20 I remember hearing about the Gramm-Rudman Act a while ago. Wasn't that supposed to cut the deficit? Yes. The Gramm-Rudman-Hollings Deficit Reduction Act was enacted in 1985 and was designed to balance the budget by Why didn't it happen? Gramm-Rudman set targets and required that the deficit projections by the Administration's Office of Management and Budget be within those targets. If the President and Congress couldn't agree on spending cuts and tax increases to bring the projected deficits down to Gramm-Rudman's targets, across-the-board cuts were supposed to be imposed automatically to bring the deficit down. The problem was that most projections relied on unrealistic assumptions about economic growth and federal revenues. This made the deficit projections look good enough to fit within the targets, but the final, actual numbers left the United States with large deficits. Why couldn't we just get rid of the deficit problem by passing a law compelling the federal government to balance the budget? As a matter of fact, some attempts have been made to do just that. One idea that has come before Congress is to propose a Constitutional amendment that would require Congress to balance the budget every year. Of course, even with such a requirement, difficult decisions about which taxes to raise and which programs to cut would still remain. What other attempts have been made to reduce the debt? In 1990, Congress passed the Budget Enforcement Act (BEA). This placed limits, or caps, on spending for defense and other discretionary spending. The BEA was enacted along with a legislative package that provided almost $500 billion of deficit reduction over five years and imposed automatic cuts and pay-as-you-go (PAYGO) requirements. PAYGO provided that laws requiring new spending would have to specify where the funds to pay for the spending would come from. That sounds like it would work! So why is the deficit still so big? The main reason is that entitlement spending by far the fastest growing sector wasn't cut enough to stop its growth. Besides, other factors haven't helped. Such as? A sluggish economy, for one thing. Tax revenues in the early 1990s fell well short of BEA projections, and spending for unemployment and welfare programs rose. In addition, there were big automatic increases in spending for Medicaid and Medicare. Finally, even though interest rates have come down, the total interest paid on the ever-increasing debt continues to rise. All these things exacerbate a budget imbalance. What about the 1993 plan? Congress passed a five-year plan of tax increases and spending cuts designed to reduce the debt by around $500 billion. How? The top personal and corporate tax rates were raised, and taxes were added on Social Security benefits and fuels. All wages and salaries, not just those up to
21 $135,000, became subject to Medicare taxes, and cuts were made in expenditures for medical care, federal pensions, and many other areas. A freeze was established on discretionary spending. Despite the 1993 budget plan, however, the deficit remains large. How does the government make decisions on spending? The federal budget process is pretty complicated. Basically, by the first Monday in February, the President presents the Administration's budget proposal to Congress, requesting funding for every program in the federal government. Then, by April 15...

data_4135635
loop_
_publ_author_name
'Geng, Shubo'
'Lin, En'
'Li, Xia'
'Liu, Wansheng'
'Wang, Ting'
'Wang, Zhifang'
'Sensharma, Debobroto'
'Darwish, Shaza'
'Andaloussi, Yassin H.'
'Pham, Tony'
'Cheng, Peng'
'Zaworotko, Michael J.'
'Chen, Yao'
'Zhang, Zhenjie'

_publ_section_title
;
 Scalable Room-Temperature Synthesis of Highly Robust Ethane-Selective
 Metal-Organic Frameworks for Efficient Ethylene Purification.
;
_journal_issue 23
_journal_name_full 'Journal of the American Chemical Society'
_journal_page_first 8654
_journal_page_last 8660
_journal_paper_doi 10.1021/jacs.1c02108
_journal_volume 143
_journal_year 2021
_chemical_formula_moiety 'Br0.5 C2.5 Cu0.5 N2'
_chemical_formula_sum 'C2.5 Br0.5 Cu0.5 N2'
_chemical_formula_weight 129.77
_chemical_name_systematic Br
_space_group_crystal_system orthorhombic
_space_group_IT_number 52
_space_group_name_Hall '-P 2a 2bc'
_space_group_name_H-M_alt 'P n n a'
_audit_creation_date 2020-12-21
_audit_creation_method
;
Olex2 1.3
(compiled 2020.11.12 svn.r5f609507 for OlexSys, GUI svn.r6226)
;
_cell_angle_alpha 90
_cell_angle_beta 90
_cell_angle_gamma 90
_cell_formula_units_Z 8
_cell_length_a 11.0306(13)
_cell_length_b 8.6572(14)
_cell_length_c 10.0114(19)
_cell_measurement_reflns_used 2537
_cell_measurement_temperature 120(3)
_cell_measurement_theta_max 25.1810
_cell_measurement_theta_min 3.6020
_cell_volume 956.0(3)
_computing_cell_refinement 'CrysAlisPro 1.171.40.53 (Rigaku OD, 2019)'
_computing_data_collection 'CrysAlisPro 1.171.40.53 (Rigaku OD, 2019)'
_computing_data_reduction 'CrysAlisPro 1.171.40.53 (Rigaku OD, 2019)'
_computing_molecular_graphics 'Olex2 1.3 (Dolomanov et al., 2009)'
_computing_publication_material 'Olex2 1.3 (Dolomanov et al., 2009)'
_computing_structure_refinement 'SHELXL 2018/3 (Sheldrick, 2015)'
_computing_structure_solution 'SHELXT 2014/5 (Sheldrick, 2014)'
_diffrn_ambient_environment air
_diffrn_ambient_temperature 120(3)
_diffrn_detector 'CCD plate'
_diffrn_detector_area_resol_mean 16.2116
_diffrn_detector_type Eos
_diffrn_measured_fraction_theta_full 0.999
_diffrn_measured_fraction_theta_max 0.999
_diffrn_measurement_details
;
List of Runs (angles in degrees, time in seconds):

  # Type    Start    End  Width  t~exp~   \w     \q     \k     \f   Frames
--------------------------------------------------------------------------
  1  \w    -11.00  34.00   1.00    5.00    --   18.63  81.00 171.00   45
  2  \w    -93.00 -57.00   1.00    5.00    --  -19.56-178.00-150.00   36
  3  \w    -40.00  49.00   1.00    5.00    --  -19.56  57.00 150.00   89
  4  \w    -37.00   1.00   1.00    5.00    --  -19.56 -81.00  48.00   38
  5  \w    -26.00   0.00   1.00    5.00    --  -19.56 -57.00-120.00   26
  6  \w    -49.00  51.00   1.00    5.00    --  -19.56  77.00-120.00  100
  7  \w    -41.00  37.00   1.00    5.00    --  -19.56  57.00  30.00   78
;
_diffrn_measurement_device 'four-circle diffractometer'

22 Wait! Who actually makes budget decisions? The President proposes a budget, but Congress needs to authorize all government spending. However, the President can veto spending bills, just like any other legislation. Okay. So by April Well, that's actually only a target date, not set in stone. The House and the Senate must agree on a budget resolution, which may increase or decrease the amounts in the President's proposal. Then the Appropriations Committee in each chamber divides the proposals for discretionary spending among its 13 subcommittees. At the same time, other committees, mainly the House Ways and Means Committee and the Senate Finance Committee, grapple with the revenue and entitlement portions of the budget. Let me get this straight. There's a House Appropriations Committee with 13 subcommittees and a Senate Appropriations Committee with 13 subcommittees? And that s just for discretionary spending? Yes. Each subcommittee produces a spending bill and then the pairs of subcommittees, one each from the House and Senate, meet to finalize the bills. After Congressional approval, the 13 final bills go to the President for signature or veto. In addition, the House and Senate Budget Committees send the President a "reconciliation" bill. This bill draws on a number of committees, chiefly the House Ways and Means and Senate Finance Committees, that have jurisdiction over taxes and entitlement spending. The deadline for the whole process is October 1, when the new fiscal year starts. What happens if Congress misses the deadline? Congress has to pass continuing resolutions, which are short-term spending decisions to keep the government running. In fact, throughout fiscal 1987 and 1988, the federal government operated entirely under continuing resolutions though that's unusual. What happens if that legislation isn't passed? The government runs out of funds and shuts down. It's happened for short periods. Now that I grasp the concepts of the debt and deficit and some of the problems they cause, are you telling me that there's really nothing one can do? Not at all! What I'm saying is that there are tough choices that have to be made and there aren't any magic numbers or proportions to tell us the right size for federal spending, taxing, and the deficits that might arise. As we have seen, deficits have the potential to cause serious economic problems. Well, what should we do? That's for you and the rest of the public to decide.
23 Acknowledgments The Public Information Department of the Federal Reserve Bank of New York wishes to thank Cathy A. Ruffing of the Congressional Budget Office and Richard Peach of the Federal Reserve Bank of New York, who read and commented on the text; and Suzanne Lorge of the Federal Reserve Bank of New York, who proofread the final draft. Design: Robert Silverman Design Printed 1994